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Oral: Plant Resistance


Cultivar-specific wheat miRNAs during stripe rust infection in Triticum aestivum
S. RAMACHANDRAN (1), N. Mueth (1), P. Zheng (1), S. Hulbert (1) (1) Washington State University, U.S.A.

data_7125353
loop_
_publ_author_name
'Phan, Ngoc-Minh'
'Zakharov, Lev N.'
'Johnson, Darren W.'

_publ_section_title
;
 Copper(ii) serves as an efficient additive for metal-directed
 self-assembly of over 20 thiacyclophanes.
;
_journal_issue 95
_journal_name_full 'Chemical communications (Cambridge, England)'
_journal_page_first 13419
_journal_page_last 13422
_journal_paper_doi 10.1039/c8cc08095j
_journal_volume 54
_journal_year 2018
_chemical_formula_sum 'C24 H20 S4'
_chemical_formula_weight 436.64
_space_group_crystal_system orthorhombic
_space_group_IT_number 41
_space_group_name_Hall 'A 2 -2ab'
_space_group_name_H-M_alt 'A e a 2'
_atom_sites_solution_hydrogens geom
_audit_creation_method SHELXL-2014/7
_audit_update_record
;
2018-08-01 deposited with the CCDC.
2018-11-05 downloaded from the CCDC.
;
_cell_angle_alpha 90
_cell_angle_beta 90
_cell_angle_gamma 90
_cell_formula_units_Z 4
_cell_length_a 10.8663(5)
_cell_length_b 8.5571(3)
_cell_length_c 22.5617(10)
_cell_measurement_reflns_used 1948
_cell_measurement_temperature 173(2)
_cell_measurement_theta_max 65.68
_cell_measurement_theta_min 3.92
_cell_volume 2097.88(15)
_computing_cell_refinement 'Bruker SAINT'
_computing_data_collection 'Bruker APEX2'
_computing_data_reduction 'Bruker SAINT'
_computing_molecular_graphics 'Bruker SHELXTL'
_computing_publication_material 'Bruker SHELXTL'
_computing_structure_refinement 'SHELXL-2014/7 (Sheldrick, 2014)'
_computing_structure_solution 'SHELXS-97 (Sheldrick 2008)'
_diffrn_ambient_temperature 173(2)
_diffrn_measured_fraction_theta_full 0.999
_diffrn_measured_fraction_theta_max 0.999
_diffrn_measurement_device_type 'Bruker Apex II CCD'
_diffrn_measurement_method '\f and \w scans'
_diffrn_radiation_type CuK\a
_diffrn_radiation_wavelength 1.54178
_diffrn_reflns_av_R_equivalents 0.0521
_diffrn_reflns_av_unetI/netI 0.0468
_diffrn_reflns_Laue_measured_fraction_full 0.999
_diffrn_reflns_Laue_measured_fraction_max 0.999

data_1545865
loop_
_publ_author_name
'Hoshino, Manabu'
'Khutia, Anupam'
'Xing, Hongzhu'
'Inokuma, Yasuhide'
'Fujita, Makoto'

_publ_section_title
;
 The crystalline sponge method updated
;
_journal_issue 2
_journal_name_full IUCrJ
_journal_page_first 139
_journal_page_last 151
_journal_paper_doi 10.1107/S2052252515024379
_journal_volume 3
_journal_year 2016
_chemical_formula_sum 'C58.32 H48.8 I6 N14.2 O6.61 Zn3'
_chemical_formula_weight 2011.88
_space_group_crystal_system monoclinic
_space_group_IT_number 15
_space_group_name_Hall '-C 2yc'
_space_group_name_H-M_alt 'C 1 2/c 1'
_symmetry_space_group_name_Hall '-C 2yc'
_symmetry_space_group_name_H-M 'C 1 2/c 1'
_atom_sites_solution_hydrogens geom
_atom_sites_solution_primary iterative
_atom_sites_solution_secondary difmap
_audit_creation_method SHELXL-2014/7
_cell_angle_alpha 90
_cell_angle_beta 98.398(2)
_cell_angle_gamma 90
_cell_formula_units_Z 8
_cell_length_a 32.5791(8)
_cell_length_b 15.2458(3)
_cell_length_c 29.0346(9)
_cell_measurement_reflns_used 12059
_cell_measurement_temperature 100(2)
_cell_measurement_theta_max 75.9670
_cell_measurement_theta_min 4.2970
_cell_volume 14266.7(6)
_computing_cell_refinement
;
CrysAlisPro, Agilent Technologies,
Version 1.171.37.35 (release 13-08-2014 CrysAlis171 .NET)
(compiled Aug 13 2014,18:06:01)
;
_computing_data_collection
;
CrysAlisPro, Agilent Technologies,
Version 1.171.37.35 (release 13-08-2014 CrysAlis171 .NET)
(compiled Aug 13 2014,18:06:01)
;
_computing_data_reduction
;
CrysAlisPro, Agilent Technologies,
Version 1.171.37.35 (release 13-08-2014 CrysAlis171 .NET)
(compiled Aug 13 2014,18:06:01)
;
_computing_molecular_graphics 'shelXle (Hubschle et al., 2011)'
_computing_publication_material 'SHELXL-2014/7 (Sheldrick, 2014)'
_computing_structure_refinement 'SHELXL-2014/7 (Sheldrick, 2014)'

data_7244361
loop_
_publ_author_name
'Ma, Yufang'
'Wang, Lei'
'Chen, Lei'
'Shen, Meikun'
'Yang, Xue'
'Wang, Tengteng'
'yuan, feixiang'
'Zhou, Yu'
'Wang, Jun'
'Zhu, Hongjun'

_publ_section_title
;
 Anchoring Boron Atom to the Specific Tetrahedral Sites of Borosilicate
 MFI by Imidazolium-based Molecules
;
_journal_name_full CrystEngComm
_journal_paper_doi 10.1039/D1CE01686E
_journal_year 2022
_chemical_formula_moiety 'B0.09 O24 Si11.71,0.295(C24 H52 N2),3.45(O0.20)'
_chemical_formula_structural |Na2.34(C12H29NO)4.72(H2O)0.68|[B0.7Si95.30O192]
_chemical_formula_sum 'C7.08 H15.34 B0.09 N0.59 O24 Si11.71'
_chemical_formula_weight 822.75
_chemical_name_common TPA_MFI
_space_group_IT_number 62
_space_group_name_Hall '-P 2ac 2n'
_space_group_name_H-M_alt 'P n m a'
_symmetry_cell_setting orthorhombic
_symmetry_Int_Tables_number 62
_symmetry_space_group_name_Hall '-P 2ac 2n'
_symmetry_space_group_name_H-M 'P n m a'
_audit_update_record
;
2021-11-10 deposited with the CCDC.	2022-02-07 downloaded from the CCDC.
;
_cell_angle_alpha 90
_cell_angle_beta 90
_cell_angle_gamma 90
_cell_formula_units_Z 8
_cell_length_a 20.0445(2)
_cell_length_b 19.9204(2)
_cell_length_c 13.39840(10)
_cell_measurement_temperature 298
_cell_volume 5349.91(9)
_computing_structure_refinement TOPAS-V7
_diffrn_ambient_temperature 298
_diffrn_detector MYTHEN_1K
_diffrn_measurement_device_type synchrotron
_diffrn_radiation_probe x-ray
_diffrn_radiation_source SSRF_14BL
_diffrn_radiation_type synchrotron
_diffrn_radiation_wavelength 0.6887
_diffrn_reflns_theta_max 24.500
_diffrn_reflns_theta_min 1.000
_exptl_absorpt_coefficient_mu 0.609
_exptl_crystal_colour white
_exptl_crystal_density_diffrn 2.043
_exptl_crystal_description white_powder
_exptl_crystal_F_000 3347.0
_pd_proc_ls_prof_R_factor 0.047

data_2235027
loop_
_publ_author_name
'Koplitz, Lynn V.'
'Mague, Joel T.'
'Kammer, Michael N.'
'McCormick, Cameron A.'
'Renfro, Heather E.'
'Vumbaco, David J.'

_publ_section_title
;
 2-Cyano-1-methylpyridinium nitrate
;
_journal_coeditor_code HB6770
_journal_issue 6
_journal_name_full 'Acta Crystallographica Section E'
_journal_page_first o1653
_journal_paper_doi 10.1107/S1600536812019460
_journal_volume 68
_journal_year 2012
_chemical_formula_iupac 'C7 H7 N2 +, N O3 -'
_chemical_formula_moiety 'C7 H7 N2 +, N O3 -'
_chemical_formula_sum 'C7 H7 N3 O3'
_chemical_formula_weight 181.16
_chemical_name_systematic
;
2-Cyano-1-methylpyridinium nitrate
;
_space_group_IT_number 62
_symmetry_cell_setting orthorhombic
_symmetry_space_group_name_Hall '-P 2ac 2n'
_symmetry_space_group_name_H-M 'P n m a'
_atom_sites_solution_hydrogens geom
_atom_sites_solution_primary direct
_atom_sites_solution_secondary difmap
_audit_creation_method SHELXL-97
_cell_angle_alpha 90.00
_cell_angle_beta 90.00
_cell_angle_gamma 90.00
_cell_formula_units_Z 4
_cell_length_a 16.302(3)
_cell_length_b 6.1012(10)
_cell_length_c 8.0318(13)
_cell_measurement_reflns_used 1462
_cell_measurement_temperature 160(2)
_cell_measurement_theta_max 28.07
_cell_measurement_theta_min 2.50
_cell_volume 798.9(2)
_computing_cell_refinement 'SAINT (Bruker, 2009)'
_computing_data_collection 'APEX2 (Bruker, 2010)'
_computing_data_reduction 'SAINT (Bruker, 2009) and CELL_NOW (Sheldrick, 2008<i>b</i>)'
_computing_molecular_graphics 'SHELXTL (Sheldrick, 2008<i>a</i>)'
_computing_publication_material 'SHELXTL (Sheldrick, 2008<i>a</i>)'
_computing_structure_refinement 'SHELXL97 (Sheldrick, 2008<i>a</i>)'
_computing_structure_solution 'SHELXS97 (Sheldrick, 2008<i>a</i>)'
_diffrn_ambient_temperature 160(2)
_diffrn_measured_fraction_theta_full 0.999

Wheat represents approximately 30% of the world’s production of grain crops with more than 220 million cultivated hectares. Productivity at harvest is mainly governed by genetic composition and environmental factors influencing growth and development. Understanding the genetic factors that regulate these processes will help in developing varieties with better yield potential and disease resistance. MiRNAs are regulators of gene expression in eukaryotes that control myriad processes from development to abiotic and biotic stress responses. Using 12 small RNA libraries prepared from two wheat cultivars infected with stripe rust fungus (Puccinia striiformis), we identified 43 previously-known miRNAs, 50 novel variants of known miRNAs and 93 candidate novel miRNAs. Digital gene expression revealed 20 cultivar-specific miRNAs, 6 miRNAs differentially expressed between the two cultivars and 4 miRNAs responsive to stripe rust infection. These results were validated using RT-PCR and qRT-PCR. Using different target prediction algorithms, 69 wheat miRNAs were found to target fungal genes- a majority of which coded for small, secreted, cellular proteins. These results suggest a trans-kingdom regulation of gene expression potentially involved in the cultivar-specific resistance to stripe rust. Overall, this study contributes to the current repository of wheat miRNAs and provides novel information on the as yet uncharacterized roles for miRNAs in wheat host-pathogen interactions.